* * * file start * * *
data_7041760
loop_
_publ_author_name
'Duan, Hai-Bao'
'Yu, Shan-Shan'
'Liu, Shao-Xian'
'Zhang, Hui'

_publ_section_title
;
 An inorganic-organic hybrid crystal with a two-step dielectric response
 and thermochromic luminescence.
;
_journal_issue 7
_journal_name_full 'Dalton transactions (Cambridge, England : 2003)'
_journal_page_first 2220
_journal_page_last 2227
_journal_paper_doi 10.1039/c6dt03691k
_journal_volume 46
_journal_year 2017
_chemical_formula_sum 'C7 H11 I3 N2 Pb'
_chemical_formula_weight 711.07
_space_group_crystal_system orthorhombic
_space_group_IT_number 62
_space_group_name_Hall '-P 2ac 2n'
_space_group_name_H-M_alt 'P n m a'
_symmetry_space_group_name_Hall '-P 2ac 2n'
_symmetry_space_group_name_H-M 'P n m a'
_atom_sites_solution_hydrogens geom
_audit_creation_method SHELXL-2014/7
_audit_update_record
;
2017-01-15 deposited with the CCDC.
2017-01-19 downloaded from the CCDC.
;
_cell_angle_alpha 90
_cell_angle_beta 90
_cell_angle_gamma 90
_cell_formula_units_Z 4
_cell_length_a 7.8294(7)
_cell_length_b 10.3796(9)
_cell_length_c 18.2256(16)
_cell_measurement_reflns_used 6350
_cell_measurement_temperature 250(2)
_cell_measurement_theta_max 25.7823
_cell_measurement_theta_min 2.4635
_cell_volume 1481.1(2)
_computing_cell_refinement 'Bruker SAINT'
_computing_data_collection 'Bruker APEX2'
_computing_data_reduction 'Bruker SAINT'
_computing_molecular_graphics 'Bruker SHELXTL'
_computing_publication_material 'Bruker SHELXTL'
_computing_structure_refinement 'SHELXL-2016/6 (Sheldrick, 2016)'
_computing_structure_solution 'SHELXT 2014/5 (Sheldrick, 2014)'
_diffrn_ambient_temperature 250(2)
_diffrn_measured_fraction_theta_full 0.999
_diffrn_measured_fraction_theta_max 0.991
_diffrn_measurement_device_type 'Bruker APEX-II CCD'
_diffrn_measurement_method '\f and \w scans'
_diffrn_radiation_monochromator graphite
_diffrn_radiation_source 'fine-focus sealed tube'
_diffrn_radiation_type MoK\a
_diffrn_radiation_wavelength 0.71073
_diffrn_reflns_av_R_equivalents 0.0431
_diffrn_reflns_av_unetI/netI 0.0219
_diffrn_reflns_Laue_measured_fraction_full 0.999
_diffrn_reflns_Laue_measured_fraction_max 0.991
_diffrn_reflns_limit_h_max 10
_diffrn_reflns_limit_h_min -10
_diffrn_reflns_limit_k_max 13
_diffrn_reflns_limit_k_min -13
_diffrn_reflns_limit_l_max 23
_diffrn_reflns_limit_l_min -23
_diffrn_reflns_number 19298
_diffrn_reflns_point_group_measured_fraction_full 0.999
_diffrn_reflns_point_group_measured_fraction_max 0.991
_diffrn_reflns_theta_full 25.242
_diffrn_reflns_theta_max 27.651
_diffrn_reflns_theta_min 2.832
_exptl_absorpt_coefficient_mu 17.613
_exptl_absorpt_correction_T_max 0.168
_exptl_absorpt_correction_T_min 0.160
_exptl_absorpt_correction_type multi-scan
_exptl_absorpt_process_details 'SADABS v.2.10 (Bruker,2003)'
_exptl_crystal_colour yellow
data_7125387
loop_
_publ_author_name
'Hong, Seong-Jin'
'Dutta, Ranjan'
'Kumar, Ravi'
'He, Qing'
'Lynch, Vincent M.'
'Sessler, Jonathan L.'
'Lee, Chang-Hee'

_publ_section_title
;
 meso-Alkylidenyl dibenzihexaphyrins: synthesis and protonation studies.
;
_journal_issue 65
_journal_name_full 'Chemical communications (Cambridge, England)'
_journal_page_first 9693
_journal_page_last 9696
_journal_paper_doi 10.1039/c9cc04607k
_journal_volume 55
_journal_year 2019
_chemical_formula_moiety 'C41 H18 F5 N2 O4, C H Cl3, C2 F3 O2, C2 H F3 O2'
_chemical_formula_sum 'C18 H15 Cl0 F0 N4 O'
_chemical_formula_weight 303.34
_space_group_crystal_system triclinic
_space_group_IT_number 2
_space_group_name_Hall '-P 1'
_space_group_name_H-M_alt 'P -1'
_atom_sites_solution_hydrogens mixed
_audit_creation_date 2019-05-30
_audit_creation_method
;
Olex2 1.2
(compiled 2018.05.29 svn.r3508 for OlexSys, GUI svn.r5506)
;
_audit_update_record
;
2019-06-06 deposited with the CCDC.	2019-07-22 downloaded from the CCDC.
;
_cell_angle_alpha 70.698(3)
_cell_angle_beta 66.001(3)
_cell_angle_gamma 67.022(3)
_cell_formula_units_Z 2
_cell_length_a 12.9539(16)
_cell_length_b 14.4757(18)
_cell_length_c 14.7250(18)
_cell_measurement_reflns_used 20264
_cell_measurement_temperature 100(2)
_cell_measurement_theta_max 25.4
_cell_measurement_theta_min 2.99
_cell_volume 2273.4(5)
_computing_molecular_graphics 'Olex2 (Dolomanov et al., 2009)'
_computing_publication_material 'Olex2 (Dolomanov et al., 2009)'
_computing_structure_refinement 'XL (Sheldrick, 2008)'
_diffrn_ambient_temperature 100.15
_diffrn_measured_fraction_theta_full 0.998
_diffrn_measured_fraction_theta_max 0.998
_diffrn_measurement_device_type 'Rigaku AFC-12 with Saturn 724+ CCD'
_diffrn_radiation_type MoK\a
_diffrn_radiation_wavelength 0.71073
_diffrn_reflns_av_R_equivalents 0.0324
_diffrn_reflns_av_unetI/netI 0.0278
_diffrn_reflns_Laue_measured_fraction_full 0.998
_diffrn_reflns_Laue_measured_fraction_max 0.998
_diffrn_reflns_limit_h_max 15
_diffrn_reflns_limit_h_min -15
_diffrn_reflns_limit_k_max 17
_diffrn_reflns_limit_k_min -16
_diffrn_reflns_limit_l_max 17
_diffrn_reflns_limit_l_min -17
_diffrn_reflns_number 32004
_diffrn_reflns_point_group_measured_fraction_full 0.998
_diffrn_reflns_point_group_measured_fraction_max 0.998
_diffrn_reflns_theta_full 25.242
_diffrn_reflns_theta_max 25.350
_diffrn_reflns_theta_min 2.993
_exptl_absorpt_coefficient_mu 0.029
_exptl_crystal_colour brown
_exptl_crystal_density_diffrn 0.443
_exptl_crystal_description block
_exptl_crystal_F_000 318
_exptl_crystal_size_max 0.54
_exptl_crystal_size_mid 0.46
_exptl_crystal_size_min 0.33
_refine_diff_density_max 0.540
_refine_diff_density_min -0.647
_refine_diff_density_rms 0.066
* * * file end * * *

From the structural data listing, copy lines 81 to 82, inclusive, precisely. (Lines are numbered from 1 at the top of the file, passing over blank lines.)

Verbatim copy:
_exptl_absorpt_correction_T_min 0.160
_exptl_absorpt_correction_type multi-scan